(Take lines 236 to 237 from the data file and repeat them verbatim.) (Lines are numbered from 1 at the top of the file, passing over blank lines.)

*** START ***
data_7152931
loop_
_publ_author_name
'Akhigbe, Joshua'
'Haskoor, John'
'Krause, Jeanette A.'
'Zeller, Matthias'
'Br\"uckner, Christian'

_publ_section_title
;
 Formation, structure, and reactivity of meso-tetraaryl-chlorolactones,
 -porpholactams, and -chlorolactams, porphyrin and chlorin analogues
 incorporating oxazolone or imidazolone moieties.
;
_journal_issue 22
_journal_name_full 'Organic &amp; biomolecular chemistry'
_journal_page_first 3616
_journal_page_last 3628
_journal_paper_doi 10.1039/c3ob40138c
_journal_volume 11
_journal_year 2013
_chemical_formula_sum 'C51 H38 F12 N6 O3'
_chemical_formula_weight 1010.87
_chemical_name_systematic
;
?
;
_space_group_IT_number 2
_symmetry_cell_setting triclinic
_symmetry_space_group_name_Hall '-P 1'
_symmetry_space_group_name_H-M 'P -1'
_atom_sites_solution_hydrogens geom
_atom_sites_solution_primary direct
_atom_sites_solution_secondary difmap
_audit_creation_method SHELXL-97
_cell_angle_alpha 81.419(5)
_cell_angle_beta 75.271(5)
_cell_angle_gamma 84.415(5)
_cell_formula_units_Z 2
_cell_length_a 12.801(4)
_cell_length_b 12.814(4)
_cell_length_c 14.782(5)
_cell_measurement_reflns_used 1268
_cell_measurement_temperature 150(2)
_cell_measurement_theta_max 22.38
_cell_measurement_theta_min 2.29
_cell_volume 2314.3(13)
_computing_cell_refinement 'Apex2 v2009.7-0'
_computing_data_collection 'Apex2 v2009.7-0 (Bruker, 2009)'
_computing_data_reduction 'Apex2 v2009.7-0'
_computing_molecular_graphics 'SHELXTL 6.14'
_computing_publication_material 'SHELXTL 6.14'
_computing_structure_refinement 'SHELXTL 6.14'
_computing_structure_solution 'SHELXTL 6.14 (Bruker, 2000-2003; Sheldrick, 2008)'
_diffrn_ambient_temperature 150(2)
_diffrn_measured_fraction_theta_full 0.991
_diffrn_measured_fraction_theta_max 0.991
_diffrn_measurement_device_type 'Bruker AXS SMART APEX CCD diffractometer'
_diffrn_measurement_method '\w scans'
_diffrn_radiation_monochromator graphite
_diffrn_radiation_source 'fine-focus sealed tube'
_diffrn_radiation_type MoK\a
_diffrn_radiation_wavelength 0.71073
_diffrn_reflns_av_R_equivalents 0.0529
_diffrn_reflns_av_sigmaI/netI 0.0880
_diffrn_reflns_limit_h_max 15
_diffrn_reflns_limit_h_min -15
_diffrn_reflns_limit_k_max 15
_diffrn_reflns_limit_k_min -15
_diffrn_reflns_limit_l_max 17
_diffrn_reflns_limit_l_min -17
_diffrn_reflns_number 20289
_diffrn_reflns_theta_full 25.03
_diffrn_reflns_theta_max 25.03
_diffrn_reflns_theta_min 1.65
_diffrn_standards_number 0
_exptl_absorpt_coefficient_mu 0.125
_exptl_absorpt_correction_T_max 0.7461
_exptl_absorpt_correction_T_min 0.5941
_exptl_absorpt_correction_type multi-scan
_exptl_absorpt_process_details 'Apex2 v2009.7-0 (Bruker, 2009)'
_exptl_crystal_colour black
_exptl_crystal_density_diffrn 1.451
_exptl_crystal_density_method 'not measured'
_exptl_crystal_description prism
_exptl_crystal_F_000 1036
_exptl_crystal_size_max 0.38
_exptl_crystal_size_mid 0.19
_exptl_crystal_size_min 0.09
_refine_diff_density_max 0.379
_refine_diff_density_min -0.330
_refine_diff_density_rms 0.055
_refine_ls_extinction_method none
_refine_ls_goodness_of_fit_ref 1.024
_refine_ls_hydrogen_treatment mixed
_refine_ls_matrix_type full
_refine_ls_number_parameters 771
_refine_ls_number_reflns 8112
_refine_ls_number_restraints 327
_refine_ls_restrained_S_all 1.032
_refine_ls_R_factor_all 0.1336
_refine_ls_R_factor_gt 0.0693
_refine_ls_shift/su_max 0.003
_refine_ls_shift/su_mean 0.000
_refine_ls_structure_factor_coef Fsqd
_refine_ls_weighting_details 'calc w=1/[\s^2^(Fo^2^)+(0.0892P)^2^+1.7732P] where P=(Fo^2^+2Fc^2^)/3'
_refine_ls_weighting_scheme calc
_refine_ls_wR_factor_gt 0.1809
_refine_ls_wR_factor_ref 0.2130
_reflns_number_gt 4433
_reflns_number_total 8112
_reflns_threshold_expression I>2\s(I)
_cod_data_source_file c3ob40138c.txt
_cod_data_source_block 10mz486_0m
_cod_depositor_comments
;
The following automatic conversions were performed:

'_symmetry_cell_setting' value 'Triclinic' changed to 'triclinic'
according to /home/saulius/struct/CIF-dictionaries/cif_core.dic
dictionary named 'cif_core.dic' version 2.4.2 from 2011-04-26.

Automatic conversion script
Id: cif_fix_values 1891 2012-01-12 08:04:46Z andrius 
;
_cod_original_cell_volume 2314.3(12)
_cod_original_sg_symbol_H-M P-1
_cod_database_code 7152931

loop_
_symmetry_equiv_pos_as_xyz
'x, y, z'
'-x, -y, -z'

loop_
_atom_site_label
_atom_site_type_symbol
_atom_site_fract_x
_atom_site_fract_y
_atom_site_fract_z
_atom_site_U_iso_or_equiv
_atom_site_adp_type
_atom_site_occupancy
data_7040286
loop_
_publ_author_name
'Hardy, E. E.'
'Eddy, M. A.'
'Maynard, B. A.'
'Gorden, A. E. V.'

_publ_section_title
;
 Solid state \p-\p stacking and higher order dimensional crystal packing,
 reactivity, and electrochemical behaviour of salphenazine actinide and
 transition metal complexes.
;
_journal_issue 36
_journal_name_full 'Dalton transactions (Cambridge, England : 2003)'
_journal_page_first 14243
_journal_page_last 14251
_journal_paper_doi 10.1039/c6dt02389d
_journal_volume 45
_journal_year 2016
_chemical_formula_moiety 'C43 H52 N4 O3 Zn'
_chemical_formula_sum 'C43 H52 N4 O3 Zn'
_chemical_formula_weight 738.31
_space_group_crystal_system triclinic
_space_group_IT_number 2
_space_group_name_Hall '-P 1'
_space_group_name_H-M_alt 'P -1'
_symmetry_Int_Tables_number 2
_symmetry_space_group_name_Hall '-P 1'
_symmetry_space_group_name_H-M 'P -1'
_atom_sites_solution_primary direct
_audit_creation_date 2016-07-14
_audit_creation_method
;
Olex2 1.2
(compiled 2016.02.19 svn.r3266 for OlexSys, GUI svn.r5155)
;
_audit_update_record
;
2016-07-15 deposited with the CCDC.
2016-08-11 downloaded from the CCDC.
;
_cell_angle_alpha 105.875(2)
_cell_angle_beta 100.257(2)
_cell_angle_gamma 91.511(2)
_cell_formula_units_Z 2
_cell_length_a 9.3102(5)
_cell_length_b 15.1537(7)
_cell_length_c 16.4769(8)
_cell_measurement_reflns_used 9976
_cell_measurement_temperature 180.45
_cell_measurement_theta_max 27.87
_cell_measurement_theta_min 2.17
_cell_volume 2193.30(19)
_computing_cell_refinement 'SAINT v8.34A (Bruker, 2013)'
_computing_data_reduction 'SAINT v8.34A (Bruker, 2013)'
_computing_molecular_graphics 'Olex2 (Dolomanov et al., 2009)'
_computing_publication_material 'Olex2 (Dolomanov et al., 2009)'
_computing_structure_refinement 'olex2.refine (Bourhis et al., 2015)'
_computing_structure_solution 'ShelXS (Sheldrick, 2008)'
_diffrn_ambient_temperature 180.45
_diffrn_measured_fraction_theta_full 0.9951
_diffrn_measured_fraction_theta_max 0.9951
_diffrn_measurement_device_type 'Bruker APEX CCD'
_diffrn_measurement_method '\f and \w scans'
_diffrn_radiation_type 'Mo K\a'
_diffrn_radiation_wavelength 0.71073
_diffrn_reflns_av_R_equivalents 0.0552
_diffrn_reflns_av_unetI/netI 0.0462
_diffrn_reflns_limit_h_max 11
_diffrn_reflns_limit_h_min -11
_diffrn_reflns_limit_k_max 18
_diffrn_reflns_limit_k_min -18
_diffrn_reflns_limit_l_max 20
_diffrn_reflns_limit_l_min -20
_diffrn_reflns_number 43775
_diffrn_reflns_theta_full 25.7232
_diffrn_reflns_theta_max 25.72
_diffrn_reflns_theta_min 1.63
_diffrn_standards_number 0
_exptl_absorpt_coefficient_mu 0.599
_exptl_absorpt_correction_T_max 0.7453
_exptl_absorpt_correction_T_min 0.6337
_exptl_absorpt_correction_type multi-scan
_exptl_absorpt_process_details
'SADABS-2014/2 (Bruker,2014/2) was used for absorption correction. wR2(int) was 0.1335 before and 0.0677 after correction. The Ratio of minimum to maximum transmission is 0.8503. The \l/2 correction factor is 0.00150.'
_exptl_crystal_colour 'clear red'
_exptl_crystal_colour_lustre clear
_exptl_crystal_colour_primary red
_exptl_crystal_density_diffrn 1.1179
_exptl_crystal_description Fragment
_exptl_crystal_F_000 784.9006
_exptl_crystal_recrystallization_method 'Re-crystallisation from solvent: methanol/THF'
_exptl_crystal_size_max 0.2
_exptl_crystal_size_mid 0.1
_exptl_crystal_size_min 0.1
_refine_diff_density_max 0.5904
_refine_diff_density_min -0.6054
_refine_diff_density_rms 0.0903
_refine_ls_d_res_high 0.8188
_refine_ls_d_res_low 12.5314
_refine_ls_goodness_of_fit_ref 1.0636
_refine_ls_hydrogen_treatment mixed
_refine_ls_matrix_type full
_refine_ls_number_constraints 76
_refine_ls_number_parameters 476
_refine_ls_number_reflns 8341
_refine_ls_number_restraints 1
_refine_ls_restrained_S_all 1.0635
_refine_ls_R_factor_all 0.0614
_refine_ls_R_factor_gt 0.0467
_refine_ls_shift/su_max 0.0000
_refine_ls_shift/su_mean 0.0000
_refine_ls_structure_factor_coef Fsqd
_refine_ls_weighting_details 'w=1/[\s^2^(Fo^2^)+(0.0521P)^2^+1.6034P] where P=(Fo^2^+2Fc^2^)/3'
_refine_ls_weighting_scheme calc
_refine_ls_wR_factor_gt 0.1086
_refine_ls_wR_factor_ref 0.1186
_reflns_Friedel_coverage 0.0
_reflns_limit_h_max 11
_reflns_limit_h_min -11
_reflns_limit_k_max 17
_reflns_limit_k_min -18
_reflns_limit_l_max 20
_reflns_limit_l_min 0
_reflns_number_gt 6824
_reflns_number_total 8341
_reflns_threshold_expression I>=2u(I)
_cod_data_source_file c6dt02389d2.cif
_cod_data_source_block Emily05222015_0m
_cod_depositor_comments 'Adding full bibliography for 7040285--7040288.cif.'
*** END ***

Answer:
_refine_diff_density_max 0.5904
_refine_diff_density_min -0.6054